Then she saw him: riding behind the ambulance-long, dark muscles like a wild animal. She drank him in with her eyes. He sat upright, in one hand a bagel and in the other an orange juice. Quick twitches of his hips steered the bike between lanes of traffic. An impossible, crazy dance. She caught her breath as he sped past. Then he was gone. No more him.

"Jae Hee!" It was the girl's Korean aunt, Hyun Jeong, standing in the doorway of the store. "Move from street!"

She never listens to me, thought Hyun Jeong as she waited for her niece to turn around. Hyun Jeong stared at the girl, who was gazing off into traffic as though she had just missed her bus. She mumbled to herself in Korean her growing list of complaints against this half-breed summer guest pawned off on her by her brother-in-law, this girl who didn't dress like a girl but wore a red-and-white baseball shirt and tight jeans on a hot June day. The crazy blond streaks in her short hair. She wasn't even here a full week before she changed her hair color the first time. How many color treatments had that scalp suffered in the last month since her arrival? Hyun Jeong had lost count. Just like Suzie, only worse. At least Suzie was pure Korean. This girl clearly didn't want to be Korean or Japanese. Yet she was skinny like most Japanese. Her head was big like a Korean.

"Jae Hee!" Hyun Jeong cried again as she stepped onto the sidewalk. "You sleeping?"

The girl didn't look at her aunt. She glanced over at Daniel, one of the store workers, who was outside unpacking a box of apples. He grinned at her and shook his head. He and José, the other worker, but especially him, seemed to know what was going on at all times. She spoke little to them, but when she did it was friendly. They shared new English words. They teased her about her hair colors. They helped her behind the register if the store got crowded. They called her by her Japanese name.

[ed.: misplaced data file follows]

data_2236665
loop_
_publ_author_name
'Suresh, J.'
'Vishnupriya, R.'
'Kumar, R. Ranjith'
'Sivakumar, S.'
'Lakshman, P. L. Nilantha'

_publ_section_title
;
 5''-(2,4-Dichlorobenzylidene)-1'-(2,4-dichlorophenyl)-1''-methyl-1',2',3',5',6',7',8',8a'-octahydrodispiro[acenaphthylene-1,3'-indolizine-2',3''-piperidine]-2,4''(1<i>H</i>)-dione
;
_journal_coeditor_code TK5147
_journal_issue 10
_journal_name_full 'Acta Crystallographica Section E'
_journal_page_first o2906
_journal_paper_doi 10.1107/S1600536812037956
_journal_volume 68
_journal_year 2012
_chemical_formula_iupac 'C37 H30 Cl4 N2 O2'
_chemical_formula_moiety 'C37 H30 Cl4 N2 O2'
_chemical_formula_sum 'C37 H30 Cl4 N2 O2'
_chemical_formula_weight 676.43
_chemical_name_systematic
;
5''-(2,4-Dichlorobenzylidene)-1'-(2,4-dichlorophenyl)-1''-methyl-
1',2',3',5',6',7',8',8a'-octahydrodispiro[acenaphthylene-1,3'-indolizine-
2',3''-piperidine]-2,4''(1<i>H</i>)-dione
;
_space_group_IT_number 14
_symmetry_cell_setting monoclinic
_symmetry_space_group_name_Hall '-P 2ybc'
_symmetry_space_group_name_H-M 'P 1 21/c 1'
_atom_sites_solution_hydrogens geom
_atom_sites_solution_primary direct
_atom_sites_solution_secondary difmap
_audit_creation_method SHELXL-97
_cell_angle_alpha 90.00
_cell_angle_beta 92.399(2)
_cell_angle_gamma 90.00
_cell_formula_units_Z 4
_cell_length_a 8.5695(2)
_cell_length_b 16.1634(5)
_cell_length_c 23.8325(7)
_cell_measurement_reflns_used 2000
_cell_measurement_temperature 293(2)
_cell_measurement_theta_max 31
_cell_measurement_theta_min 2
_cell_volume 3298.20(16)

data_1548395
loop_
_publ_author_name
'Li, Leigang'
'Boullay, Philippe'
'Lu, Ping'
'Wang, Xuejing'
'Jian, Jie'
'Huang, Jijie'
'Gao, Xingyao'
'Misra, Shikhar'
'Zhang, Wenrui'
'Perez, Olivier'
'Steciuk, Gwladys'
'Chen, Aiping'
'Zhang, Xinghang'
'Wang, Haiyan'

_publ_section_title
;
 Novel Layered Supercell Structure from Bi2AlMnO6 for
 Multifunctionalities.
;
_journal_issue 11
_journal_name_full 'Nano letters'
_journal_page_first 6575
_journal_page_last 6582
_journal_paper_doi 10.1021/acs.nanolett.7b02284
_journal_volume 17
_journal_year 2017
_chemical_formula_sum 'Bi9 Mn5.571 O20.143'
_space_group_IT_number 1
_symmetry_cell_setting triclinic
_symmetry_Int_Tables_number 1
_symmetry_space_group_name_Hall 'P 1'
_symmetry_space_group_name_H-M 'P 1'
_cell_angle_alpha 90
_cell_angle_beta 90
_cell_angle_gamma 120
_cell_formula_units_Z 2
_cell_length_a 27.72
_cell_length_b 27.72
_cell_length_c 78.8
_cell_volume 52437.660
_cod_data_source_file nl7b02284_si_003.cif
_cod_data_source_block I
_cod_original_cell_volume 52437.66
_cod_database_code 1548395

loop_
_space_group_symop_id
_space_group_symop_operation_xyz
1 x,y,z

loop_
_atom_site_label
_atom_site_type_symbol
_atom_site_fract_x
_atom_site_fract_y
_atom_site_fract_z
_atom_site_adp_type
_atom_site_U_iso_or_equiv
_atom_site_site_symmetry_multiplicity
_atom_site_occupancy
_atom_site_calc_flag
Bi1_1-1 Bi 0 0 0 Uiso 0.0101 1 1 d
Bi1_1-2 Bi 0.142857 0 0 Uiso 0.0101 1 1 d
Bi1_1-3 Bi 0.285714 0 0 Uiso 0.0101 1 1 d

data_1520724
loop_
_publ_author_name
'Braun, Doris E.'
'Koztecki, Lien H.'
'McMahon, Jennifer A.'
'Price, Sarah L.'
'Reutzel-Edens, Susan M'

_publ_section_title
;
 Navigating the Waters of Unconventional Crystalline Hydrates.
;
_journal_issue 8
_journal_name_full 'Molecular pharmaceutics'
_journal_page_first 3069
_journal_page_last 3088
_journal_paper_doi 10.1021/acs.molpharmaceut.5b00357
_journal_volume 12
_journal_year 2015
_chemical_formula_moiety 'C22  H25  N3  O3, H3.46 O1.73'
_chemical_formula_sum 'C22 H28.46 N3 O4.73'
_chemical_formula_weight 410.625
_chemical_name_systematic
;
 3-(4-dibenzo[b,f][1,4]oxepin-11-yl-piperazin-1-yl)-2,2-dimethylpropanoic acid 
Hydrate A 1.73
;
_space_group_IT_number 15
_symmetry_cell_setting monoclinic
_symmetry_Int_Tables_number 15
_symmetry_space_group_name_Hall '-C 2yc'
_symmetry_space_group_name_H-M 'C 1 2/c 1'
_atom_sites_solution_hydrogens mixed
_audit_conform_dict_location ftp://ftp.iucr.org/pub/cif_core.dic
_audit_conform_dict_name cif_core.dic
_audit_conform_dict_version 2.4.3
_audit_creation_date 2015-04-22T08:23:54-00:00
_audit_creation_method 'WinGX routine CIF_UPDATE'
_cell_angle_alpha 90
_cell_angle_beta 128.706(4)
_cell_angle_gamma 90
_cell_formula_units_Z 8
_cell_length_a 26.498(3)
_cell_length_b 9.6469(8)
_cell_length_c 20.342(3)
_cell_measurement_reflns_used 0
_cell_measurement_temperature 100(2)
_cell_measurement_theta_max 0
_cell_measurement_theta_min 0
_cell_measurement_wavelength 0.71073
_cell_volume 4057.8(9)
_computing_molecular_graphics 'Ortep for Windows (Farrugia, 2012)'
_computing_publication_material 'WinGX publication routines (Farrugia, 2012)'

She had decided not to answer her aunt so long as the woman insisted on calling her Jae Hee. For a month now since her arrival, this was how it had been. This battle of names. Her father had told her this would happen and encouraged her to avoid any conflict by trying to use her Korean first name while she was in New York. There was no reason to keep it a secret in New York, he said. She refused, of course, because it seemed like bad advice from a Korean man who had spent so much of his life pretending to be Japanese to avoid being thought of as a chon, the Japanese equivalent of "nigger" for Koreans. Her father told her stories of when he first came to Japan, how there was a sudden lack of apartments at a real estate agency when he first looked under his Korean name. Then he changed his name but almost lost his first job as a newspaper ad salesman because the boss found out he was Korean. Her mother being the obedient O.L., Office Lady, that she was, told her to listen to her father.

In any case, her aunt didn't seem to care about what name she liked to be called. As soon as she got off the plane, it was Jae Hee you look like a boy, Jae Hee you're much taller than when we saw you eighteen years ago. Jae Hee, Jae Hee, Jae Hee. Like she was trying to make up for twenty years of being called by her Japanese first name. On top of this, the woman was constantly nosy. How much was that bag and that shirt? Where are you going now? What did you eat for lunch? It was no wonder her own daughter, Suzie, came home only to sleep and have breakfast.

"Jae Hee!" her aunt called again, growing more shrill, but the girl still refused to look up.